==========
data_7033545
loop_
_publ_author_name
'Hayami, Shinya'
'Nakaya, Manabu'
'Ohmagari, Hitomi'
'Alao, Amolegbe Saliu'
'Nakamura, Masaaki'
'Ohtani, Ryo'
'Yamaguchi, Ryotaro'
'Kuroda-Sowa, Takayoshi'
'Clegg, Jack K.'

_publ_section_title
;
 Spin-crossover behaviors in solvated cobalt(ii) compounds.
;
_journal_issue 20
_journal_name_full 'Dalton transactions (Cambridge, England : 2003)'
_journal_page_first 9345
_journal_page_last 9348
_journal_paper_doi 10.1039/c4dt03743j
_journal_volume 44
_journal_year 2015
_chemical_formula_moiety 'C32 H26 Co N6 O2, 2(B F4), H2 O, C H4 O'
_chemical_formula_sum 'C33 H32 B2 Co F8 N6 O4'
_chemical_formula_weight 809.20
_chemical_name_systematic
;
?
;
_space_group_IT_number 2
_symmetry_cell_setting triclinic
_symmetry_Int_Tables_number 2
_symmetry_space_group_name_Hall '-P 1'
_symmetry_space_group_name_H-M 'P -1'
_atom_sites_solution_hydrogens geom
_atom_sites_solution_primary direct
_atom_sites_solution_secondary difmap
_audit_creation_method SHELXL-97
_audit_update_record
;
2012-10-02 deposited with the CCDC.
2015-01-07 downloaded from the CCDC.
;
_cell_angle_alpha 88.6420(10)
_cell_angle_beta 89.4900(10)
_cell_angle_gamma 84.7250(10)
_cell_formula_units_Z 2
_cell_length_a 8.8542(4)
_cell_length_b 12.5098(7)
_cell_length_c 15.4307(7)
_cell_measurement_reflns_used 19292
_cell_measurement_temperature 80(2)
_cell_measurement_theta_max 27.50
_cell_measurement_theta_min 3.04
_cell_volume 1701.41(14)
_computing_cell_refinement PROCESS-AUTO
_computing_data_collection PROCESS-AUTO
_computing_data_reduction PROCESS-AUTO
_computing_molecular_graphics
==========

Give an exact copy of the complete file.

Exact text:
data_7033545
loop_
_publ_author_name
'Hayami, Shinya'
'Nakaya, Manabu'
'Ohmagari, Hitomi'
'Alao, Amolegbe Saliu'
'Nakamura, Masaaki'
'Ohtani, Ryo'
'Yamaguchi, Ryotaro'
'Kuroda-Sowa, Takayoshi'
'Clegg, Jack K.'

_publ_section_title
;
 Spin-crossover behaviors in solvated cobalt(ii) compounds.
;
_journal_issue 20
_journal_name_full 'Dalton transactions (Cambridge, England : 2003)'
_journal_page_first 9345
_journal_page_last 9348
_journal_paper_doi 10.1039/c4dt03743j
_journal_volume 44
_journal_year 2015
_chemical_formula_moiety 'C32 H26 Co N6 O2, 2(B F4), H2 O, C H4 O'
_chemical_formula_sum 'C33 H32 B2 Co F8 N6 O4'
_chemical_formula_weight 809.20
_chemical_name_systematic
;
?
;
_space_group_IT_number 2
_symmetry_cell_setting triclinic
_symmetry_Int_Tables_number 2
_symmetry_space_group_name_Hall '-P 1'
_symmetry_space_group_name_H-M 'P -1'
_atom_sites_solution_hydrogens geom
_atom_sites_solution_primary direct
_atom_sites_solution_secondary difmap
_audit_creation_method SHELXL-97
_audit_update_record
;
2012-10-02 deposited with the CCDC.
2015-01-07 downloaded from the CCDC.
;
_cell_angle_alpha 88.6420(10)
_cell_angle_beta 89.4900(10)
_cell_angle_gamma 84.7250(10)
_cell_formula_units_Z 2
_cell_length_a 8.8542(4)
_cell_length_b 12.5098(7)
_cell_length_c 15.4307(7)
_cell_measurement_reflns_used 19292
_cell_measurement_temperature 80(2)
_cell_measurement_theta_max 27.50
_cell_measurement_theta_min 3.04
_cell_volume 1701.41(14)
_computing_cell_refinement PROCESS-AUTO
_computing_data_collection PROCESS-AUTO
_computing_data_reduction PROCESS-AUTO
_computing_molecular_graphics